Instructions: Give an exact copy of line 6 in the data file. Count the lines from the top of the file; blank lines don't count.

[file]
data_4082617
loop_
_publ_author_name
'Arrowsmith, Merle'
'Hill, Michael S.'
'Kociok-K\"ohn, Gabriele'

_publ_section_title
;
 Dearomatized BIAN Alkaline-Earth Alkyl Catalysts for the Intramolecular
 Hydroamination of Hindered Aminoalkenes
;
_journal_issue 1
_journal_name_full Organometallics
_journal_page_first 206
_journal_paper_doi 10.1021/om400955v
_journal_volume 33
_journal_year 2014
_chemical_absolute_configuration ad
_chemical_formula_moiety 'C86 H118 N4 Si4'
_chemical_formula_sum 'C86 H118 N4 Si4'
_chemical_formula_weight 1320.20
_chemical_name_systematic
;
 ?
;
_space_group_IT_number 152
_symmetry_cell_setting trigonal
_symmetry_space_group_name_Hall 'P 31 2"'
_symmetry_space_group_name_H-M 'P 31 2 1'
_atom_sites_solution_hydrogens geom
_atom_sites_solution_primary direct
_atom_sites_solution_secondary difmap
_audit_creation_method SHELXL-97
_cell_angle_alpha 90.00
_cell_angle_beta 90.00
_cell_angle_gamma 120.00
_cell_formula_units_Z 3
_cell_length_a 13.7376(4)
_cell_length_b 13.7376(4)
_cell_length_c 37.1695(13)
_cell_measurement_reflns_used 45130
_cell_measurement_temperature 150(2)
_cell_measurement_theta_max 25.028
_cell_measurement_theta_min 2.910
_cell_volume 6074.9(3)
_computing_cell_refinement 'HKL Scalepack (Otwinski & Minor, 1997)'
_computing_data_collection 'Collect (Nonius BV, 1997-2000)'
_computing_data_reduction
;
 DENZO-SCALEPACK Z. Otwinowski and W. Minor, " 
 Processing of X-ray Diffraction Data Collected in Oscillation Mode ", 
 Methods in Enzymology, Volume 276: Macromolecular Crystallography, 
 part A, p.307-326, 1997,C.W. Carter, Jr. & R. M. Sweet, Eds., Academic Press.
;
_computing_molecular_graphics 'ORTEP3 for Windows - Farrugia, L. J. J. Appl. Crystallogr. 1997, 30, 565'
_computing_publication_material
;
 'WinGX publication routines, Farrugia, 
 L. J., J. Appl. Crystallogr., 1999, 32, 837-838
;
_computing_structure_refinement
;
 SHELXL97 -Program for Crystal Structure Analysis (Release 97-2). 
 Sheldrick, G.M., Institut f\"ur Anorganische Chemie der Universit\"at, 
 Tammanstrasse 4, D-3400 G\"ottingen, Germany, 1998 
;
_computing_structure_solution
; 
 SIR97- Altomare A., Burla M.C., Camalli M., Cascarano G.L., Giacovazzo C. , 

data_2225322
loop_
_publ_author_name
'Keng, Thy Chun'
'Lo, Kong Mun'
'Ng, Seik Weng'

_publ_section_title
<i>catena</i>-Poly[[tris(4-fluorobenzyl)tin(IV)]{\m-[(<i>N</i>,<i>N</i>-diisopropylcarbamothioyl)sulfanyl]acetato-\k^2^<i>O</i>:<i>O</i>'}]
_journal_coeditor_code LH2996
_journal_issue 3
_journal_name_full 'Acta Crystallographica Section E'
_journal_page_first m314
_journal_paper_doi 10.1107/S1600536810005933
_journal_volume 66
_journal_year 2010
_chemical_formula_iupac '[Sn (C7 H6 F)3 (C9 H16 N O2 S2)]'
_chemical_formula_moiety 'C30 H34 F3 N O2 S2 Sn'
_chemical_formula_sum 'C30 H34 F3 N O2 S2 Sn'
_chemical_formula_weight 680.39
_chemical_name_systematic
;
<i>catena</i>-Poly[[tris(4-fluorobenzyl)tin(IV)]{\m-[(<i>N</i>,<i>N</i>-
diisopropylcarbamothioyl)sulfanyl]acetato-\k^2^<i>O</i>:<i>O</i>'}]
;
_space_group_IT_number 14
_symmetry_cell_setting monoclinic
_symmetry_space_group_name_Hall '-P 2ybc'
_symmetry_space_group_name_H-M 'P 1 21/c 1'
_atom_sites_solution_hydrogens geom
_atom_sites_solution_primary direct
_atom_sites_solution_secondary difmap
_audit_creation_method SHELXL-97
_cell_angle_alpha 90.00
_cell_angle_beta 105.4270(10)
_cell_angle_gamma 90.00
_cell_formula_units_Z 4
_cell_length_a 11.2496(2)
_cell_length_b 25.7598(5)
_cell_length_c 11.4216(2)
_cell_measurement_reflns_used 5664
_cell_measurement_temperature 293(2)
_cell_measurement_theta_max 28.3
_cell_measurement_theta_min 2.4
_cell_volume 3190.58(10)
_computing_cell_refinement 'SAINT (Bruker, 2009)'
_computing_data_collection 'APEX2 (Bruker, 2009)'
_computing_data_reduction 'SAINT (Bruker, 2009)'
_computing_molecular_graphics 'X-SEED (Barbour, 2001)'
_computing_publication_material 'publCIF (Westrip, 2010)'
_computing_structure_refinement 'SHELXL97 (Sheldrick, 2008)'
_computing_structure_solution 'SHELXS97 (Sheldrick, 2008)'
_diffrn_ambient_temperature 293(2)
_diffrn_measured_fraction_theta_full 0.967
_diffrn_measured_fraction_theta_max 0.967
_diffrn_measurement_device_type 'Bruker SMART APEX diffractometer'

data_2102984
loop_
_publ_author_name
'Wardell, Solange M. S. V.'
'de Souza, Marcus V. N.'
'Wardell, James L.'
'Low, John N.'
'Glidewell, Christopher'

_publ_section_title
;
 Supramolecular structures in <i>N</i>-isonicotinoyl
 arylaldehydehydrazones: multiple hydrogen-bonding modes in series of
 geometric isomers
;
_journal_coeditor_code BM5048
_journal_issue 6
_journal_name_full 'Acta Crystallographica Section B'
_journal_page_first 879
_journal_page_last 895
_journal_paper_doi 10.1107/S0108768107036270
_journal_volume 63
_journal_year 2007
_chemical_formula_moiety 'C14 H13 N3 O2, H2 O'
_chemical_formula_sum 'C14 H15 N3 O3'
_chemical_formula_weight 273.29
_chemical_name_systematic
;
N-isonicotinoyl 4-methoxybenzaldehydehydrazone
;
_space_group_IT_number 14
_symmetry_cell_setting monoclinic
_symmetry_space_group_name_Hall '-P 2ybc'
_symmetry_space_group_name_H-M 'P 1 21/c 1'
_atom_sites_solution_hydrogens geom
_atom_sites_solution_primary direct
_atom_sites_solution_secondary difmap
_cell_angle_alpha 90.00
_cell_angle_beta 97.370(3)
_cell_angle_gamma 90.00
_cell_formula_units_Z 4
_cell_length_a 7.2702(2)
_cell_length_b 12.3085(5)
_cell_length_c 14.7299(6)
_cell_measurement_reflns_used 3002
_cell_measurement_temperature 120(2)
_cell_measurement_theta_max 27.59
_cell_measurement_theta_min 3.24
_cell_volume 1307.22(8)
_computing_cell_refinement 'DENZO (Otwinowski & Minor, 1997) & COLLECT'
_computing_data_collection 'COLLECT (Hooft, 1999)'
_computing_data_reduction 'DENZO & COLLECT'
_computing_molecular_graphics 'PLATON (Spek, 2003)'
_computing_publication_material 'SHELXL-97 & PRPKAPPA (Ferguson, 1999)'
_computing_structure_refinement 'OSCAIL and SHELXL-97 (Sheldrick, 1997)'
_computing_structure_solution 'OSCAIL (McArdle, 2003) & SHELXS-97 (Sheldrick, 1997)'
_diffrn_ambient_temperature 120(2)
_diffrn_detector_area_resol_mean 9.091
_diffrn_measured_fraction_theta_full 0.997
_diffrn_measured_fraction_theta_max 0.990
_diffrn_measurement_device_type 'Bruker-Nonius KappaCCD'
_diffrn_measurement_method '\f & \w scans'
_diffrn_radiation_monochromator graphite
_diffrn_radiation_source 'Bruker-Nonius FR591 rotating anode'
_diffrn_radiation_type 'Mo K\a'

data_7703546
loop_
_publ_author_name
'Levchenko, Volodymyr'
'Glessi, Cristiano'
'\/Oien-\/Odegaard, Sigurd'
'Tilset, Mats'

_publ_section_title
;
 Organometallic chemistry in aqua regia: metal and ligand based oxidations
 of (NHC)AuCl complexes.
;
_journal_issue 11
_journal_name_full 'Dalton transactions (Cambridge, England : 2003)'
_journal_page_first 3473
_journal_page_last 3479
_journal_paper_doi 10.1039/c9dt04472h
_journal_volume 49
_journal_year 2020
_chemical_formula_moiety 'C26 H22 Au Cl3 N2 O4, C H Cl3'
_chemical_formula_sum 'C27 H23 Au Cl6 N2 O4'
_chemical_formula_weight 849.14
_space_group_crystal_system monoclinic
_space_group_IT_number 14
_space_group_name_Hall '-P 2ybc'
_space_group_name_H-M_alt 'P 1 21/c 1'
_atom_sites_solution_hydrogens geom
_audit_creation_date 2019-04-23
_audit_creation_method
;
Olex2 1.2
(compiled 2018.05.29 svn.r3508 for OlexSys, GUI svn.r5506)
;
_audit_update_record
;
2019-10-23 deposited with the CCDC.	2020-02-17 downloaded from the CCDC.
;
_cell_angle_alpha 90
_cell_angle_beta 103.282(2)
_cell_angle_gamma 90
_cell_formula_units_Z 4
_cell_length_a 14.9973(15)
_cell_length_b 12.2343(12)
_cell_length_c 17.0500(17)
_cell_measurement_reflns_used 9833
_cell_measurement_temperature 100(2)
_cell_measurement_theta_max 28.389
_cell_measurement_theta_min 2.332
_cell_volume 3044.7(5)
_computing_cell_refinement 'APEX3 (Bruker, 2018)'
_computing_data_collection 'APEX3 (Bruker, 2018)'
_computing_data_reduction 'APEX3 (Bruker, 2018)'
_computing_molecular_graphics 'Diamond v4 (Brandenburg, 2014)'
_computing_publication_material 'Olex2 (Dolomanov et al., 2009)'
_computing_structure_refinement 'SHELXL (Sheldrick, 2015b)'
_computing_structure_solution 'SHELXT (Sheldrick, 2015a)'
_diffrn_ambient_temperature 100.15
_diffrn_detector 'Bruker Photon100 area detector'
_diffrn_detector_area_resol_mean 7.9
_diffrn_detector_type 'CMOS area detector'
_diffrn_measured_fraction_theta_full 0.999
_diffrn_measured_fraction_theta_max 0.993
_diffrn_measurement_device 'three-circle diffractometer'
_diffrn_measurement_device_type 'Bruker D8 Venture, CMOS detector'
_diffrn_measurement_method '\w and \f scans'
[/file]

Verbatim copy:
'Kociok-K\"ohn, Gabriele'